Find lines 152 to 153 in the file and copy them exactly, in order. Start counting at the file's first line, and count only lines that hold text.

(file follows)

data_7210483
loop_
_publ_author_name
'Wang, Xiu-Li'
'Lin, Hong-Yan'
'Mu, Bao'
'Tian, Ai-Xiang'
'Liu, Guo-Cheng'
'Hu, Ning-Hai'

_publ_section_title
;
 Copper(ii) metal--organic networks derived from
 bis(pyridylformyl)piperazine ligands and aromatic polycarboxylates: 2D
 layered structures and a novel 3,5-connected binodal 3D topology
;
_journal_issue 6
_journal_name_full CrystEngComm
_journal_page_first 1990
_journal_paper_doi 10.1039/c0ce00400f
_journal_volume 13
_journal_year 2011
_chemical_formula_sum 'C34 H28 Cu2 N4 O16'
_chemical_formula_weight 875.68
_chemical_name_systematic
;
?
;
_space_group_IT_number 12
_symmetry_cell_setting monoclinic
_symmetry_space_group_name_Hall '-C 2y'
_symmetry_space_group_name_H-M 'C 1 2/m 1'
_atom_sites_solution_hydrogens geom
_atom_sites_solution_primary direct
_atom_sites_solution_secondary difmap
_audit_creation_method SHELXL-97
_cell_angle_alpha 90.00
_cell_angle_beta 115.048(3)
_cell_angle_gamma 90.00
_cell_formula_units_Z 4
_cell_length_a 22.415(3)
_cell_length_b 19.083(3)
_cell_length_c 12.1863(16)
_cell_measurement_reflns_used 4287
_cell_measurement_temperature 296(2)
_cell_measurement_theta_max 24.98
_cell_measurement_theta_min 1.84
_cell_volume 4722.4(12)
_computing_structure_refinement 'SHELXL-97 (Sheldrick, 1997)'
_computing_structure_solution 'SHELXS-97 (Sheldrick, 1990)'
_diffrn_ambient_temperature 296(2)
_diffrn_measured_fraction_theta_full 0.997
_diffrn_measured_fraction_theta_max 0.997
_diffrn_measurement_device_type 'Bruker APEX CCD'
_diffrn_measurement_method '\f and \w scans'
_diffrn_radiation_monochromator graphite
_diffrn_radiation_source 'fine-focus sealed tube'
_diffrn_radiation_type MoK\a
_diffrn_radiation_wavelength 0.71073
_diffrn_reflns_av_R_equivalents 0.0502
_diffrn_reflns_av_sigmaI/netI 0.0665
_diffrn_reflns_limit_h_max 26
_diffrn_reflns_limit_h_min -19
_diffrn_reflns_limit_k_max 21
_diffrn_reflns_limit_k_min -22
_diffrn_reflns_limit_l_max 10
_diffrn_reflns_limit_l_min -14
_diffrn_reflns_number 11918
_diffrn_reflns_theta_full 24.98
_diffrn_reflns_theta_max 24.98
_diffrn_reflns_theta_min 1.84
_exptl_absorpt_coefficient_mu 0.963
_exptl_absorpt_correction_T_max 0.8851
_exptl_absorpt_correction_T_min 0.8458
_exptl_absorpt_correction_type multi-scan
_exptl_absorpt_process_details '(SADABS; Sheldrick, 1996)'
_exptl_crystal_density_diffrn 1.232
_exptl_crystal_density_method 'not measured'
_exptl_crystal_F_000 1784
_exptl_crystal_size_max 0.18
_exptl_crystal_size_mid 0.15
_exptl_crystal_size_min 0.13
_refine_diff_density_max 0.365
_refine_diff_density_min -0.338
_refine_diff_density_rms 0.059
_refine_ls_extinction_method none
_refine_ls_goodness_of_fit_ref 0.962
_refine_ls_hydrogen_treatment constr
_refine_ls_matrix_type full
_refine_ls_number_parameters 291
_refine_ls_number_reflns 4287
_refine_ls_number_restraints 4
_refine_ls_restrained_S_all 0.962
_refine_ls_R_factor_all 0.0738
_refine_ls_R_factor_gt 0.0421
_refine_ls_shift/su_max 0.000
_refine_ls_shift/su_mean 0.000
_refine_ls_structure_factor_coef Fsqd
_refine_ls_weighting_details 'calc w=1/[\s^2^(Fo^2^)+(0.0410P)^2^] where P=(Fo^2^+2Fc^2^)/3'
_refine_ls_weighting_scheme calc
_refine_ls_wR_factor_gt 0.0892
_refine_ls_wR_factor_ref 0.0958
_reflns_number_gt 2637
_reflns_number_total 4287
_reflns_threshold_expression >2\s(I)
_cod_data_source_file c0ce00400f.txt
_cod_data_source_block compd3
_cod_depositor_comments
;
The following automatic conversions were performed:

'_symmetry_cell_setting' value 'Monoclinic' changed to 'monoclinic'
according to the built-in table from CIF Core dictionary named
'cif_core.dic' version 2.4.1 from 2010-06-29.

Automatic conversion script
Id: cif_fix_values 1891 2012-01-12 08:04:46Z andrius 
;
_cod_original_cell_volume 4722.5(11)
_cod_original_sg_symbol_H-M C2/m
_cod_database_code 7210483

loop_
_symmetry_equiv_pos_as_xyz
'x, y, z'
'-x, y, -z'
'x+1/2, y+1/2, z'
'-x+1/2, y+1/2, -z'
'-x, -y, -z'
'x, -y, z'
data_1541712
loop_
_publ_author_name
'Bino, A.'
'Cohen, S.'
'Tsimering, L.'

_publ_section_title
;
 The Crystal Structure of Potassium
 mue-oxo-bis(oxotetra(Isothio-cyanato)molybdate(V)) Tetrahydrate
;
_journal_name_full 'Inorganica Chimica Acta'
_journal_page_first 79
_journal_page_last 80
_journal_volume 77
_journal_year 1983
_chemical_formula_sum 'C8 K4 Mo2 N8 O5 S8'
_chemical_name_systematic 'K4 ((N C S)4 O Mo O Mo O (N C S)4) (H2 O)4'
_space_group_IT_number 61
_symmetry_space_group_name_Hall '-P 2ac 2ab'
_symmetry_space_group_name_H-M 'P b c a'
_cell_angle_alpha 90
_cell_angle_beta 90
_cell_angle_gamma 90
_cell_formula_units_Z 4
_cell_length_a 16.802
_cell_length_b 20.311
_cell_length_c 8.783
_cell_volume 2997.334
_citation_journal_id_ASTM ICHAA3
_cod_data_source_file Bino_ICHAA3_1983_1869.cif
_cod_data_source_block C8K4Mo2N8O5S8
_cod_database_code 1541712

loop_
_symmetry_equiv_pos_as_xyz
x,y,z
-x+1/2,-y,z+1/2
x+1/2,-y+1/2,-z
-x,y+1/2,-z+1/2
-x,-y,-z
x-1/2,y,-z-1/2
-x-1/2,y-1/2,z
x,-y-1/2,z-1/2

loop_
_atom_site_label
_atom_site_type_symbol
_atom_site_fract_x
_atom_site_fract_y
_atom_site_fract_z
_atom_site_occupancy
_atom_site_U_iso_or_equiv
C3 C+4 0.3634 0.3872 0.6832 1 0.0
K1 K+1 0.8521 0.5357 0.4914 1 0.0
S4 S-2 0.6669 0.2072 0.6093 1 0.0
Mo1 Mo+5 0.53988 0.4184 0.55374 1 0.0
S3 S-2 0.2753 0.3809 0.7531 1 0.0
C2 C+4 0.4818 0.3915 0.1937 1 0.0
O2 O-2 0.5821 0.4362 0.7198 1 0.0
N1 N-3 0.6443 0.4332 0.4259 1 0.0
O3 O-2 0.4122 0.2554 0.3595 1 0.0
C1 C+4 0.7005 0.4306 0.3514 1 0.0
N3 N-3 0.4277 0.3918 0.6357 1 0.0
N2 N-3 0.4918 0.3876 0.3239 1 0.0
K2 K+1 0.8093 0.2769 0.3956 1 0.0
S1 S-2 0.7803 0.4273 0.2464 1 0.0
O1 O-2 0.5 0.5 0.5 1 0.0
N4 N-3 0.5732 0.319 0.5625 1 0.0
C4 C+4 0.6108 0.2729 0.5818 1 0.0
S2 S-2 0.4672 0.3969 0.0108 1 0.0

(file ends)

_cell_length_a 16.802
_cell_length_b 20.311